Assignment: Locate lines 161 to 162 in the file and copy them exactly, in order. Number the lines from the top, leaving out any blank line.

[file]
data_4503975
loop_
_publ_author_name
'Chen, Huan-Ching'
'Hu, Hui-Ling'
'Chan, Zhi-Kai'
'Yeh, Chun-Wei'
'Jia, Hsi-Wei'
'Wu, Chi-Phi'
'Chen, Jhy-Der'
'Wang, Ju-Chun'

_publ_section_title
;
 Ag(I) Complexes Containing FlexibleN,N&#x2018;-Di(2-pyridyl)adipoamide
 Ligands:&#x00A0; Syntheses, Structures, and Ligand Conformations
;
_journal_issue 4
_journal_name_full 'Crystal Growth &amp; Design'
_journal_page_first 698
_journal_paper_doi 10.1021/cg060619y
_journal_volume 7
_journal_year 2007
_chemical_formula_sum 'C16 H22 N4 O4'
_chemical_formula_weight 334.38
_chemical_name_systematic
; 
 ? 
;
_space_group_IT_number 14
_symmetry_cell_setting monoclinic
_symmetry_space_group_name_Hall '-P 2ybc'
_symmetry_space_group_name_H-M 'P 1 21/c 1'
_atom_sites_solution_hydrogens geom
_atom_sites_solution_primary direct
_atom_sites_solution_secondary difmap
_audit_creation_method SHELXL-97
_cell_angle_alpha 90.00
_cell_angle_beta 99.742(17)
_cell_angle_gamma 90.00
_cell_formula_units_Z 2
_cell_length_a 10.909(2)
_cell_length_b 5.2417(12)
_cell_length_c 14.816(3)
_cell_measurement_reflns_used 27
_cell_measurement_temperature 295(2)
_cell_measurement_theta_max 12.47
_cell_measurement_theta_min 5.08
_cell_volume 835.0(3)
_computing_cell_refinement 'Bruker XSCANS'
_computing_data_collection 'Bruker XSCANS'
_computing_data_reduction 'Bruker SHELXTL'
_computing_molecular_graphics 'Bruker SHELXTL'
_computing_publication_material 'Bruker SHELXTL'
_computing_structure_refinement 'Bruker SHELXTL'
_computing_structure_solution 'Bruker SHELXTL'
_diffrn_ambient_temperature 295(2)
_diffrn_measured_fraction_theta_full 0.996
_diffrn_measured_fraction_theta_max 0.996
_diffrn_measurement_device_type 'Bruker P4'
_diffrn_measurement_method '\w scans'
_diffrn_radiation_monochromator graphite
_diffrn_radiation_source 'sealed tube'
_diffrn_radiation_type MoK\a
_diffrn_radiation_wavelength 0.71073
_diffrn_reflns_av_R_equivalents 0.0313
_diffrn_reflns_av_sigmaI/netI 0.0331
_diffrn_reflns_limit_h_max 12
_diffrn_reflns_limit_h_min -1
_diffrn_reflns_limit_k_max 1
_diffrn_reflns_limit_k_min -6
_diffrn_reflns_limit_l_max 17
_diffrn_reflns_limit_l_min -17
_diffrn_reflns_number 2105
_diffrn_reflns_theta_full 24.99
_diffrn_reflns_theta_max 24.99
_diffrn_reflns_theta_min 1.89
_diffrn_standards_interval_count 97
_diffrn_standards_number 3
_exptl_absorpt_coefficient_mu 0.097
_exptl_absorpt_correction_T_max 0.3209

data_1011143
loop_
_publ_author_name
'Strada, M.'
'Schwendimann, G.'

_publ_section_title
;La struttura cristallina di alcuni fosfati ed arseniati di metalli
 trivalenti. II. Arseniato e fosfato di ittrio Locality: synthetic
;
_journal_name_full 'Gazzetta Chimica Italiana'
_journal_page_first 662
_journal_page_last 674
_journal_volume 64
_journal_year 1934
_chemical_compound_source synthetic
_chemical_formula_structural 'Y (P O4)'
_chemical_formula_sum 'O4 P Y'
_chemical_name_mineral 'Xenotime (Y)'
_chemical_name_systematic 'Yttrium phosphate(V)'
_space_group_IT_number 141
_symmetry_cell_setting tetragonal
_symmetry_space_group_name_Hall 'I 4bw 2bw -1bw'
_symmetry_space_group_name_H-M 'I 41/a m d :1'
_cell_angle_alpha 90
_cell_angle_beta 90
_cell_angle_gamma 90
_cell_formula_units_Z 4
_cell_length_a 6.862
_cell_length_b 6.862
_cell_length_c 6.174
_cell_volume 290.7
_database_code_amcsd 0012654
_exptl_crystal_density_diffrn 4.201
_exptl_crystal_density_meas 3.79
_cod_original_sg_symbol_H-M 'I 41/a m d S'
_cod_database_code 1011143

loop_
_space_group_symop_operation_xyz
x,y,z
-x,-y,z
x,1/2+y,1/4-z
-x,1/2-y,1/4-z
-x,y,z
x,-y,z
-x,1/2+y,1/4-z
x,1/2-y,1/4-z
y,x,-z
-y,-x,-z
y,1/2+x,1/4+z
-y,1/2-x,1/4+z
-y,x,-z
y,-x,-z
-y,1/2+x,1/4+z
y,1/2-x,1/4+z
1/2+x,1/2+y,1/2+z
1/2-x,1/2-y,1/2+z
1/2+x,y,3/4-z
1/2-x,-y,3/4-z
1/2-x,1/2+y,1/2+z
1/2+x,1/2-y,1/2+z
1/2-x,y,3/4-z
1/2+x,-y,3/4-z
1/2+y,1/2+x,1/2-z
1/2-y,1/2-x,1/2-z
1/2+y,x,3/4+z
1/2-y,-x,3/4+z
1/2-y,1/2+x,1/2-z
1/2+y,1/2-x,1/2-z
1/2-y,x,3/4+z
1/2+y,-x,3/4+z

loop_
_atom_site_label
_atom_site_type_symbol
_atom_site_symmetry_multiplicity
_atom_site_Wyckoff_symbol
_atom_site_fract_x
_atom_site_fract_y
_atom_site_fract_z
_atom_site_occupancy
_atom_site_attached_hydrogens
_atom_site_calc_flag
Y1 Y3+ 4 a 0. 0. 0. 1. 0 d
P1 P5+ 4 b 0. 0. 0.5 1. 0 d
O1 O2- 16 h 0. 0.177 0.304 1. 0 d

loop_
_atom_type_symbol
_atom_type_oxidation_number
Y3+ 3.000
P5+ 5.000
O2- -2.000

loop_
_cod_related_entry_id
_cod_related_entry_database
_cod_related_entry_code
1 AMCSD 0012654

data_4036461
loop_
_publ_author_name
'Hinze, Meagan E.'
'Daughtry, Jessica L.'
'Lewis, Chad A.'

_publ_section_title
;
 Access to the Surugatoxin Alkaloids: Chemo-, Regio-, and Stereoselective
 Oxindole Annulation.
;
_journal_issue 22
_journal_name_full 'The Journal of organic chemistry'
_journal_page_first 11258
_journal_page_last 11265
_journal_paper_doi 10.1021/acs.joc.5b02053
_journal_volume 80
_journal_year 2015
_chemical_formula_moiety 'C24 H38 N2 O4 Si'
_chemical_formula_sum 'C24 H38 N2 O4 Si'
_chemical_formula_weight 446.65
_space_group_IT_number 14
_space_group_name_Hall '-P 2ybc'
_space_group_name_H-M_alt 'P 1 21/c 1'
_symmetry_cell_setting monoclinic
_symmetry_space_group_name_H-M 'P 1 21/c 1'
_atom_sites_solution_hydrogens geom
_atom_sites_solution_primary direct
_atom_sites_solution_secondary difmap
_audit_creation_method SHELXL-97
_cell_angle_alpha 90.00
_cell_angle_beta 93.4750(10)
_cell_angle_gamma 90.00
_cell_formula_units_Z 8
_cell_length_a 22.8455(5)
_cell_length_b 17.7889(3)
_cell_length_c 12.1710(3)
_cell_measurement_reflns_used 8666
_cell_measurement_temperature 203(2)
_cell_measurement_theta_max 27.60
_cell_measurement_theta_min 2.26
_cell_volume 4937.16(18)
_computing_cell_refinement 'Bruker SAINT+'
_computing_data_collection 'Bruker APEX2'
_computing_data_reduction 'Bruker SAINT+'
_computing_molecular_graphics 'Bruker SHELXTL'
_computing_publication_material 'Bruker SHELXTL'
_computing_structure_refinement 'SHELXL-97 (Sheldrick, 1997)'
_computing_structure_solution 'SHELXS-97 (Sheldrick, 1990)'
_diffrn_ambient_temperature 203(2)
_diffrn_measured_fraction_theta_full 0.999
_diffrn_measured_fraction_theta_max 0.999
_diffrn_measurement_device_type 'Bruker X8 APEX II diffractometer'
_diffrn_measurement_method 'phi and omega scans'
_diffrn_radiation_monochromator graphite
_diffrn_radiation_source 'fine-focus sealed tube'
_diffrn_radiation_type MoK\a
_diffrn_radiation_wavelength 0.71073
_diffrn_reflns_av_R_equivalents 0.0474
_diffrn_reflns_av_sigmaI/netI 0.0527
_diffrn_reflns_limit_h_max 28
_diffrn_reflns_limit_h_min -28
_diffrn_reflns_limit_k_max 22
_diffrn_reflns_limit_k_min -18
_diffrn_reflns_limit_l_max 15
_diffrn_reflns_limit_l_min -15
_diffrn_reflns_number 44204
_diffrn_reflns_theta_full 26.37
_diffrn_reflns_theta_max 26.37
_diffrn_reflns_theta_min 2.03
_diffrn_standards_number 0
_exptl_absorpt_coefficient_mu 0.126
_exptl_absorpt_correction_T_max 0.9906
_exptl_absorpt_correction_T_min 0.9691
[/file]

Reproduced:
_atom_site_calc_flag
Y1 Y3+ 4 a 0. 0. 0. 1. 0 d